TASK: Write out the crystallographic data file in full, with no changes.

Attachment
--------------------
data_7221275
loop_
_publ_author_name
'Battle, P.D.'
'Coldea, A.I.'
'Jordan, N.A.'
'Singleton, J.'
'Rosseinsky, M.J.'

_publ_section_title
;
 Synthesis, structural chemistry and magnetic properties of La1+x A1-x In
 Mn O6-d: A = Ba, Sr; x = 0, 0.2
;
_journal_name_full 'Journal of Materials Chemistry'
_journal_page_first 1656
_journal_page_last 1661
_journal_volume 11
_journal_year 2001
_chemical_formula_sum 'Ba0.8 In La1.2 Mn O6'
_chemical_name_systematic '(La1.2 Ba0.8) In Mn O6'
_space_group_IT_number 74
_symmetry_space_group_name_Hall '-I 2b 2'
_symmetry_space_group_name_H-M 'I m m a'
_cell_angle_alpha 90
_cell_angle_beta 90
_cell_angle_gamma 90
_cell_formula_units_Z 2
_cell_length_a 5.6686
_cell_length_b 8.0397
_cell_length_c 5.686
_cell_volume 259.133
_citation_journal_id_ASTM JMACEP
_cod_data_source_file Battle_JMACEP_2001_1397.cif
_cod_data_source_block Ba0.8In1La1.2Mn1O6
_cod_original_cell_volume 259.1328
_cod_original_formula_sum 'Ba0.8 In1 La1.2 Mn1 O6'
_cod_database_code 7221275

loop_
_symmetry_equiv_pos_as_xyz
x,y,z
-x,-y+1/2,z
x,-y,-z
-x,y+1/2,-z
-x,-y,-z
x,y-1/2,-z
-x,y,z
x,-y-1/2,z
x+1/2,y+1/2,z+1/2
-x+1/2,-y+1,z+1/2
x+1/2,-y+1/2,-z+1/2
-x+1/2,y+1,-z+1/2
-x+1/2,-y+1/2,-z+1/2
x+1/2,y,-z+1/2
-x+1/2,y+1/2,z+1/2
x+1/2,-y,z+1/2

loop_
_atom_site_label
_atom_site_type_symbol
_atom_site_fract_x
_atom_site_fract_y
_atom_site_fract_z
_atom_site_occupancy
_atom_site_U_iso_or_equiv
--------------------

data_7221275
loop_
_publ_author_name
'Battle, P.D.'
'Coldea, A.I.'
'Jordan, N.A.'
'Singleton, J.'
'Rosseinsky, M.J.'

_publ_section_title
;
 Synthesis, structural chemistry and magnetic properties of La1+x A1-x In
 Mn O6-d: A = Ba, Sr; x = 0, 0.2
;
_journal_name_full 'Journal of Materials Chemistry'
_journal_page_first 1656
_journal_page_last 1661
_journal_volume 11
_journal_year 2001
_chemical_formula_sum 'Ba0.8 In La1.2 Mn O6'
_chemical_name_systematic '(La1.2 Ba0.8) In Mn O6'
_space_group_IT_number 74
_symmetry_space_group_name_Hall '-I 2b 2'
_symmetry_space_group_name_H-M 'I m m a'
_cell_angle_alpha 90
_cell_angle_beta 90
_cell_angle_gamma 90
_cell_formula_units_Z 2
_cell_length_a 5.6686
_cell_length_b 8.0397
_cell_length_c 5.686
_cell_volume 259.133
_citation_journal_id_ASTM JMACEP
_cod_data_source_file Battle_JMACEP_2001_1397.cif
_cod_data_source_block Ba0.8In1La1.2Mn1O6
_cod_original_cell_volume 259.1328
_cod_original_formula_sum 'Ba0.8 In1 La1.2 Mn1 O6'
_cod_database_code 7221275

loop_
_symmetry_equiv_pos_as_xyz
x,y,z
-x,-y+1/2,z
x,-y,-z
-x,y+1/2,-z
-x,-y,-z
x,y-1/2,-z
-x,y,z
x,-y-1/2,z
x+1/2,y+1/2,z+1/2
-x+1/2,-y+1,z+1/2
x+1/2,-y+1/2,-z+1/2
-x+1/2,y+1,-z+1/2
-x+1/2,-y+1/2,-z+1/2
x+1/2,y,-z+1/2
-x+1/2,y+1/2,z+1/2
x+1/2,-y,z+1/2

loop_
_atom_site_label
_atom_site_type_symbol
_atom_site_fract_x
_atom_site_fract_y
_atom_site_fract_z
_atom_site_occupancy
_atom_site_U_iso_or_equiv